Understanding the first image of a Black Hole

Understanding the first image of a Black Hole

Since the first ever image of Black Hole has been published on 10th April 2019, social media and web is flooded with the image and talks about it.
Here is the first ever real image of a Black Hole!

The picture, a circular black shadow encircled by a bright orange ring, shows the black hole at the center of the huge galaxy Messier 87 (M87), which is located about 55 million light-years from Earth.

This image is a big accomplishment after eight telescopes stationed on five continents, hundreds of researchers have collected vast ammout of data and processed it using supercomputers.
This project, called as Event Horizons is a combined effort from the scientists from all over the world.
Kudos to their work.

Now, coming straight to the point.
Being a common man, are you wondering what is so special about this image? Are you thinking what to see in this image?
In this short write up, I am trying to answer your queries.

What is so special about this image?

Black holes are the most mysterious objects in the Universe. One of the primary objective about this mission was to take a picture of a black hole. We have the picture today.
The researchers also wanted to check Einstein’s work. The famous theory of general relativity is over 100 years old. Many of our assumptions and understandings are constructed on top of this theory.
Einstein predicted the existence of gravitational waves long before humanity had the means to detect them, and his theory also predicted that the silhouette or “shadow” of a black hole would look circular.
Based on this real picture of Black Hole, it was amazing to see how Einstein’s work is so accurate. Isn't it the greatest thing about this image?

What to see in this image?

The image shows a central black sphere, surrounded by the orange colored light ring.
As long as there's a rotating disk of super-heated gas around a black hole, there will be a circular boundary, showing where the event horizon ends, and the black hole begins. 

The image shows the M87's black hole (left) versus Gargantua from hollywood movie Interstellar (right)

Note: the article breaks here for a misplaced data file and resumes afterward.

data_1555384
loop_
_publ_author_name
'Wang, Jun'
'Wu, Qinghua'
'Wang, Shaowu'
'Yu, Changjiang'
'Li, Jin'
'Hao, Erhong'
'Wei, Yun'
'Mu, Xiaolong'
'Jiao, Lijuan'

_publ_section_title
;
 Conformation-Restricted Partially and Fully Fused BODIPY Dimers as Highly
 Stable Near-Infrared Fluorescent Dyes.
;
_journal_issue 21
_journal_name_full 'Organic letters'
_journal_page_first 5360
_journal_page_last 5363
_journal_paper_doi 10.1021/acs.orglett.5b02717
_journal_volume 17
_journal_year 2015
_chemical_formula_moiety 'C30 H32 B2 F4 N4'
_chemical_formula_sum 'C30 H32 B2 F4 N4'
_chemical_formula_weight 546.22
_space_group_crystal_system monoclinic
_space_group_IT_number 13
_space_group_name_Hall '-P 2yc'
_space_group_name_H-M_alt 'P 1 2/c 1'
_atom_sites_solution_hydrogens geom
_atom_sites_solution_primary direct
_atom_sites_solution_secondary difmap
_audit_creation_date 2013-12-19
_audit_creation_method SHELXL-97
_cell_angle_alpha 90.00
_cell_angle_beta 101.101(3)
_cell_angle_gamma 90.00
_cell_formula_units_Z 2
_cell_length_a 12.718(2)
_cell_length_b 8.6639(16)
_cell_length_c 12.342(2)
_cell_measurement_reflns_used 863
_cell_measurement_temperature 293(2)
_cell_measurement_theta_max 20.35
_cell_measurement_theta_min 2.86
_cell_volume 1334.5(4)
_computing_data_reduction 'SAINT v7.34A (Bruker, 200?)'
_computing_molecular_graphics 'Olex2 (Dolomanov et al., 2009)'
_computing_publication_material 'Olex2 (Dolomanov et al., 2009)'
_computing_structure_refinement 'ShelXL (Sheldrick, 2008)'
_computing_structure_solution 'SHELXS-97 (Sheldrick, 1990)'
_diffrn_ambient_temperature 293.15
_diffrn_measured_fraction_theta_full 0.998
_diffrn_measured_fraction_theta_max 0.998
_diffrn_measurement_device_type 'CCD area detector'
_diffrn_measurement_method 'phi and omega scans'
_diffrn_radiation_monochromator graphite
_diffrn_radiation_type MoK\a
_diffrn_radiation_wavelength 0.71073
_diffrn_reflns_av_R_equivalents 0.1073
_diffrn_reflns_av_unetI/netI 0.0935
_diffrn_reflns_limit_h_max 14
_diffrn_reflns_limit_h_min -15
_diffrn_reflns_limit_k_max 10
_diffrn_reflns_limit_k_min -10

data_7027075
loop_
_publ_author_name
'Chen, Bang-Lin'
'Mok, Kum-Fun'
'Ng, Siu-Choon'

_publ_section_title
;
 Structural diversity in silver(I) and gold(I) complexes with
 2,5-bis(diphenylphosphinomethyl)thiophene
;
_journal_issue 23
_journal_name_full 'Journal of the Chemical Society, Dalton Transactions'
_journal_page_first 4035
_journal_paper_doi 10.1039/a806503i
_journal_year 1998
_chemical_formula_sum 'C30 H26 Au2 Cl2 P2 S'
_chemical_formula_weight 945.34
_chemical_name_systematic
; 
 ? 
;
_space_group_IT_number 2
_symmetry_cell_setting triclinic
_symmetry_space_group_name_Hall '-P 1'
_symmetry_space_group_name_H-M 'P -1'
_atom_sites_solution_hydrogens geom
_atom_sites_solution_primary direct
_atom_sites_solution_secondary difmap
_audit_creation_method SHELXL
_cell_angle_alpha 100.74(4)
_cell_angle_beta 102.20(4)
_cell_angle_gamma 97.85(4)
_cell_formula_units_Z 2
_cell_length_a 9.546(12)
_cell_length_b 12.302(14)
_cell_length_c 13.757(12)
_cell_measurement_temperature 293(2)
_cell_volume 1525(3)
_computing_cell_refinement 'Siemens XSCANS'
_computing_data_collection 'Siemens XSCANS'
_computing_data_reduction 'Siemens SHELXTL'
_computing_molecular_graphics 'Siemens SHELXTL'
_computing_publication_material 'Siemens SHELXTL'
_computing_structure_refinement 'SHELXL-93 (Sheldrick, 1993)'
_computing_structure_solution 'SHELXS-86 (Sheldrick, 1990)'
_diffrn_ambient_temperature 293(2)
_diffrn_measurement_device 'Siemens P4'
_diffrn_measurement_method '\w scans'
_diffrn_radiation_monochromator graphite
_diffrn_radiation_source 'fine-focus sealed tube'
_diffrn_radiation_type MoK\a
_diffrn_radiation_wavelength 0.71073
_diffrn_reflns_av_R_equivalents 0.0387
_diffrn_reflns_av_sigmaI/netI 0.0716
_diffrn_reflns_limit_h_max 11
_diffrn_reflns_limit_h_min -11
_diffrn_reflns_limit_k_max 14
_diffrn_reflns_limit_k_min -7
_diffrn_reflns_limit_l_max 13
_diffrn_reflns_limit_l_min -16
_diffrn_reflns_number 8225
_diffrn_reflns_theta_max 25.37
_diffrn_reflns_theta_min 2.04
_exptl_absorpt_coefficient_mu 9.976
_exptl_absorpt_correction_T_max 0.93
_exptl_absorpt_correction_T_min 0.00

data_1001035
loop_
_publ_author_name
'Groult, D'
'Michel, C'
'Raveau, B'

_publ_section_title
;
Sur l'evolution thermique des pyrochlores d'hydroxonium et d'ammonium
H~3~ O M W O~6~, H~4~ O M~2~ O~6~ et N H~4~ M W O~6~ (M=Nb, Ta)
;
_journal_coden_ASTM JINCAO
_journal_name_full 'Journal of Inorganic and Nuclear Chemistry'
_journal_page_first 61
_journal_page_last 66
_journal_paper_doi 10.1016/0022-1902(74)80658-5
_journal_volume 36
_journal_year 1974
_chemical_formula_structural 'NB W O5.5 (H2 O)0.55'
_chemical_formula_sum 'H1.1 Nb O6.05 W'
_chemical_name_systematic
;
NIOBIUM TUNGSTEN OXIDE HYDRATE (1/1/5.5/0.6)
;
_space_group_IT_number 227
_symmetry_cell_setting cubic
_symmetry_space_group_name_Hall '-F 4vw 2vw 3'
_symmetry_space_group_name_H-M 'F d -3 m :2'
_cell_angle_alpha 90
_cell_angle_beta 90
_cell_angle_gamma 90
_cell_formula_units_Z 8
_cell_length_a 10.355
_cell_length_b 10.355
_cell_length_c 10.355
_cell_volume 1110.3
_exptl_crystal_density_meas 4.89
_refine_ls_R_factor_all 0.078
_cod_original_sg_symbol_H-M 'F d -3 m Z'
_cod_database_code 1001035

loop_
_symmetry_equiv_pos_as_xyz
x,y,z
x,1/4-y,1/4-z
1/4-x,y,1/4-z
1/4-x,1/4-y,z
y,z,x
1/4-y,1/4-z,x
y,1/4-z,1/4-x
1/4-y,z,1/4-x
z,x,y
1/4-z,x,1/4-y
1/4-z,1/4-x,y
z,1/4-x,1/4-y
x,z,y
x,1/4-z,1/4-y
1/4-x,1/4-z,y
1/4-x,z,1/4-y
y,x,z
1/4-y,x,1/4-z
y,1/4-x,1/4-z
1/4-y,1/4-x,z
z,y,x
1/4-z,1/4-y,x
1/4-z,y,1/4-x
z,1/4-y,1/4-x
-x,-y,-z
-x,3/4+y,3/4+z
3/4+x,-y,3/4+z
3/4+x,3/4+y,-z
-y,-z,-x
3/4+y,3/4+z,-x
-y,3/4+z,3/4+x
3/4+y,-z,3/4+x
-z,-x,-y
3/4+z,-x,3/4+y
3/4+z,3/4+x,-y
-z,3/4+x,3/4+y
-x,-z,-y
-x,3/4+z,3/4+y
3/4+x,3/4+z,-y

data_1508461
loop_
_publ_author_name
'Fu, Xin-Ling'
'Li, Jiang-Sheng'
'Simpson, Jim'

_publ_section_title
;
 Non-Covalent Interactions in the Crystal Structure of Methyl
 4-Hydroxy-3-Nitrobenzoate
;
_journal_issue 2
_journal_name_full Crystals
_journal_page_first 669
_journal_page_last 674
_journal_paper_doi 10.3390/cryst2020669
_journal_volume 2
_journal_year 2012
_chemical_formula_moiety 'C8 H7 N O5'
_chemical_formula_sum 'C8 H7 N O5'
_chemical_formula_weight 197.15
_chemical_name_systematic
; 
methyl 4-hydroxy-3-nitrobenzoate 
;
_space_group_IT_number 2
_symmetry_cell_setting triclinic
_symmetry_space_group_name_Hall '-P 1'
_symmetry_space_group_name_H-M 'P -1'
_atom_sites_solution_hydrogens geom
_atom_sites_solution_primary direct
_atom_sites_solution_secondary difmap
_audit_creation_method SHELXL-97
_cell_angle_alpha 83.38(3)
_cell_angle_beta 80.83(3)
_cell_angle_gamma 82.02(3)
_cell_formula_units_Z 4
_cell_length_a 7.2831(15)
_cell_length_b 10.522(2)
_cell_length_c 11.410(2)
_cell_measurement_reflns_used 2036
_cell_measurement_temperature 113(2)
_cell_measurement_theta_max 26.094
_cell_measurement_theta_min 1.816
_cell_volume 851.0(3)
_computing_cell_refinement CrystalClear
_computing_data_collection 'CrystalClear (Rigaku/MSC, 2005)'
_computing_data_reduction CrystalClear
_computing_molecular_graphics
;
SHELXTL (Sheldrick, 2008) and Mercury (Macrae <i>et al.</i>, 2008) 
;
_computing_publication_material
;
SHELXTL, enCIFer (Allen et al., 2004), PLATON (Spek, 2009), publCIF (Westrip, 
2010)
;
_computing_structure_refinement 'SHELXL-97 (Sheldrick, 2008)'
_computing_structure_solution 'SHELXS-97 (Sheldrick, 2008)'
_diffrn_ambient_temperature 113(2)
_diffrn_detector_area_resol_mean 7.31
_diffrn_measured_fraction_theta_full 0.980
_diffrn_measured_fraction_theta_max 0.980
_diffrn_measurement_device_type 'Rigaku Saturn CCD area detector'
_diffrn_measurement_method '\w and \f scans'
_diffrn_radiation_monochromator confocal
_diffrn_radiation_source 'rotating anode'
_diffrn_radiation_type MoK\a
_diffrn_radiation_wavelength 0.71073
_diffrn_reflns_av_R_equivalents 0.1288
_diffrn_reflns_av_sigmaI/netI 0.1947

According to General Relativity, gravity bends space-time. Therefore, the light passing just above the event horizon will follow the extreme curved path, and may get bent even more than 180 degrees.
The ring consists of such light rays which are following highly curved space-time. It's not exactly what we are seeing, but much complex !
"We're largely seeing the "face" of the event horizon, like the face of a coin, as opposed to the side or edge" says Chris Fryer, an astrophysicist at Los Alamos National Laboratory

What new insights this image gives us? What is the future of this research?

Sera Markoff, an astrophysicist at the University of Amsterdam, explained that - The researchers can now accurately estimate the black hole’s mass, which ended up weighing in at a higher range than they’d previously thought. And they hope that once more data is released, it could give researchers insight into some of the forces that have shaped our Universe.
In some earlier pictures of the galaxy M87, they noticed a massive jet of plasma streaming out from its center.
Scientists think that the jet is made of material that never quite made it into the event horizon of the black hole. Instead, their observations suggest that the movement of M87’s black hole (which researchers believe is spinning rapidly) accelerates nearby subatomic particles and sends them shooting out into the universe. This is again a big discovery which opens up different paths for further studies.

There is an ongoing project. More telescopes will join the effort, and hopefully we’ll also soon see an image of Sagittarius A*, the black hole at the center of our own galaxy. Imaging that black hole has proven more difficult, as it’s much smaller and there’s more motion around it.

Today, we’ve got an incredible picture. And soon we’ll get a whole lot more incredible science to ponder over.

Cheers to the efforts of all the scientists involved in this project.
Happy Stargazing,
Amateur Astronomers Group


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